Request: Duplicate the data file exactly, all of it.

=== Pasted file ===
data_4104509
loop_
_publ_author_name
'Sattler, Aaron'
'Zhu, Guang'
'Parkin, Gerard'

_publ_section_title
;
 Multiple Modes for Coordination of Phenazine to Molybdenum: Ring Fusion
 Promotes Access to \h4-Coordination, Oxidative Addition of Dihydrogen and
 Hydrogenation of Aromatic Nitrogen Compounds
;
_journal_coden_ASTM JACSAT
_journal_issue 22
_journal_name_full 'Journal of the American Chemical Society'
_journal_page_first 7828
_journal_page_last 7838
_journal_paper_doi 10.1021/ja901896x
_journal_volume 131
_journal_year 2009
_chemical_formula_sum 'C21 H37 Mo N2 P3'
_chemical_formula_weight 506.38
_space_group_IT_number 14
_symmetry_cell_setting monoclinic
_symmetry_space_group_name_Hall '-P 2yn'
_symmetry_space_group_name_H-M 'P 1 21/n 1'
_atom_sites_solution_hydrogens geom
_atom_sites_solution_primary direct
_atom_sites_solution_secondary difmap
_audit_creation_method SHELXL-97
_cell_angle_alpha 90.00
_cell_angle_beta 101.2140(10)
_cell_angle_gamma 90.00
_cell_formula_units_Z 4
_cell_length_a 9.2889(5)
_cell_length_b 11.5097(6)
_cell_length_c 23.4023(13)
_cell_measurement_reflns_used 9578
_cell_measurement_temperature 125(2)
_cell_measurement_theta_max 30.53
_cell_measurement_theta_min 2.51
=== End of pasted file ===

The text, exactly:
data_4104509
loop_
_publ_author_name
'Sattler, Aaron'
'Zhu, Guang'
'Parkin, Gerard'

_publ_section_title
;
 Multiple Modes for Coordination of Phenazine to Molybdenum: Ring Fusion
 Promotes Access to \h4-Coordination, Oxidative Addition of Dihydrogen and
 Hydrogenation of Aromatic Nitrogen Compounds
;
_journal_coden_ASTM JACSAT
_journal_issue 22
_journal_name_full 'Journal of the American Chemical Society'
_journal_page_first 7828
_journal_page_last 7838
_journal_paper_doi 10.1021/ja901896x
_journal_volume 131
_journal_year 2009
_chemical_formula_sum 'C21 H37 Mo N2 P3'
_chemical_formula_weight 506.38
_space_group_IT_number 14
_symmetry_cell_setting monoclinic
_symmetry_space_group_name_Hall '-P 2yn'
_symmetry_space_group_name_H-M 'P 1 21/n 1'
_atom_sites_solution_hydrogens geom
_atom_sites_solution_primary direct
_atom_sites_solution_secondary difmap
_audit_creation_method SHELXL-97
_cell_angle_alpha 90.00
_cell_angle_beta 101.2140(10)
_cell_angle_gamma 90.00
_cell_formula_units_Z 4
_cell_length_a 9.2889(5)
_cell_length_b 11.5097(6)
_cell_length_c 23.4023(13)
_cell_measurement_reflns_used 9578
_cell_measurement_temperature 125(2)
_cell_measurement_theta_max 30.53
_cell_measurement_theta_min 2.51